Canonicity

The Epistle of James was first explicitly referred to and quoted by Origen of Alexandria (185-254 CE), and possibly a bit earlier by Irenaeus of Lyons (130-202 CE).  However, it was not mentioned by Tertullian (160-220 CE), who was writing at the end of the second century.  The Epistle of James was included among the twenty-seven New Testament books first listed by Athanasius of Alexandria in 367 CE.  This was confirmed as a canonical epistle of the New Testament by another series of fourth century councils.  However, Theodore of Mopsuestia (350-428 CE) had some doubts about it.  Its late recognition in the Church, especially in the West, may be explained by the fact that it was written for or by Jewish Christians.  Therefore, it was not widely circulated among the gentile churches.  There is some indication that a few groups distrusted the book because of its doctrine.  In Reformation times a few theologians, most notably Martin Luther in his early ministry, argued that this epistle should not be part of the canonical New Testament.  However, today Lutherans hold that this epistle is rightly part of the New Testament, citing its authority in the Book of Concord in 1580.  All mainline Christians except the twenty-seven books of the New Testament as canonical, including this Letter of James.  What do you know about the canon of the New Testament?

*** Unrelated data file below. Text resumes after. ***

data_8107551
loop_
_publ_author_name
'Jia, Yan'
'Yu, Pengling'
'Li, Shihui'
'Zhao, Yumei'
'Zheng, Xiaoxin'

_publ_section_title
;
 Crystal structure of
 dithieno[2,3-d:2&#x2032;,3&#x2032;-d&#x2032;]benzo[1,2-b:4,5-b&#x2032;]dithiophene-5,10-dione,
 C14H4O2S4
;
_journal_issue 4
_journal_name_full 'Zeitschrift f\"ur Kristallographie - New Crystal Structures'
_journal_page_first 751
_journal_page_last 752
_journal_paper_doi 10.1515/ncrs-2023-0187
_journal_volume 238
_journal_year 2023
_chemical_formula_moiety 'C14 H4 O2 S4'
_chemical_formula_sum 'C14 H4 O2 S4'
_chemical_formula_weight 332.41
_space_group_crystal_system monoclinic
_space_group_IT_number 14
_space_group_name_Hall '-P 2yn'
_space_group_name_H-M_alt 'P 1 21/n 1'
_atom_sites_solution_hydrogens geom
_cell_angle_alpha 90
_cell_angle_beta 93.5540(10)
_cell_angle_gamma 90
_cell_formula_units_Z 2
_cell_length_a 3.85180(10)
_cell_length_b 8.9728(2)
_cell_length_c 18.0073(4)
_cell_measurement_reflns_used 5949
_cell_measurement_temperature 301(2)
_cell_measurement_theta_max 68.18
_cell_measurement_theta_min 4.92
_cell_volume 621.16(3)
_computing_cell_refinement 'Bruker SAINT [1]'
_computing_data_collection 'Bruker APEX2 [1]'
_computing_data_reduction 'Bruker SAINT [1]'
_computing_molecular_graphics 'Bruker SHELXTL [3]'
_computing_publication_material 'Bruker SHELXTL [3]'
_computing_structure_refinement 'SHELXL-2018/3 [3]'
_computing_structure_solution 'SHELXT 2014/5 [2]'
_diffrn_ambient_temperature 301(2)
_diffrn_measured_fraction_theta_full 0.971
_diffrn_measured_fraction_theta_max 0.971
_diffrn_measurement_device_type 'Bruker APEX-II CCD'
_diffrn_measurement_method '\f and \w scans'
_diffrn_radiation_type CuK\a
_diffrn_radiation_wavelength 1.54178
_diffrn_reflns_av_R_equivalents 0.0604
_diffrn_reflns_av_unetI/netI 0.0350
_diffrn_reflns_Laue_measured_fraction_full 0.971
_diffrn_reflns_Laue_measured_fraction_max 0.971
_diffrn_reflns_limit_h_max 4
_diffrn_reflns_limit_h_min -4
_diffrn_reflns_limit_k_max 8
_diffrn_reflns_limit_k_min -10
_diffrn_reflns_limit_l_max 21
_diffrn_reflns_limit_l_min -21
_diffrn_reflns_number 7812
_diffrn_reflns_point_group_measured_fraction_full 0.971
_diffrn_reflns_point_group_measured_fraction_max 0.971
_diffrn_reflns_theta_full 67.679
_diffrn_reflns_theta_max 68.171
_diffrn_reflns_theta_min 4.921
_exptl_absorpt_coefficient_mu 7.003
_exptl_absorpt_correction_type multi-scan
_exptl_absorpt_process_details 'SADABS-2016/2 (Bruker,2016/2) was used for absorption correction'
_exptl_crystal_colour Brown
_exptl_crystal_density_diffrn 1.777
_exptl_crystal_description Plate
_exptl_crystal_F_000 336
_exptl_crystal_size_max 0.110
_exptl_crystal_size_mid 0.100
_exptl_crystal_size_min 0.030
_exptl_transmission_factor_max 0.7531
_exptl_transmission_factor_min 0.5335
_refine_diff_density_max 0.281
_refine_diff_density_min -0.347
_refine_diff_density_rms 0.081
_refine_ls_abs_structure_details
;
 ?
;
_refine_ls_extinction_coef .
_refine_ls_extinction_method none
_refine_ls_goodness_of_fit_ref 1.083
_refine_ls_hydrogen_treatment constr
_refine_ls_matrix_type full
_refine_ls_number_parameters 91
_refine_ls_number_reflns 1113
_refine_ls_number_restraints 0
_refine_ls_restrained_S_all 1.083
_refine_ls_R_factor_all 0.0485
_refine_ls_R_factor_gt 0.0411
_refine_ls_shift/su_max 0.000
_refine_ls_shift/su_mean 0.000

The Hebrew Bible

In fact, we are under the illusion that there is only one inspired Bible, when there were many versions of the inspired Bible with various interpretations.  First of all, there is the Hebrew inspired canonical Bible, the Tanakh, with the 10th century CE Hebrew Masoretic text that has its origins millenniums earlier.  The earliest known collection of these Hebrew writings was in the 2nd century BCE.  This Hebrew text had 24 books, the 5 books of the Torah, 4 books of the early prophets with 15 books of the later prophets.  The other writings were in dispute as to their canonicity.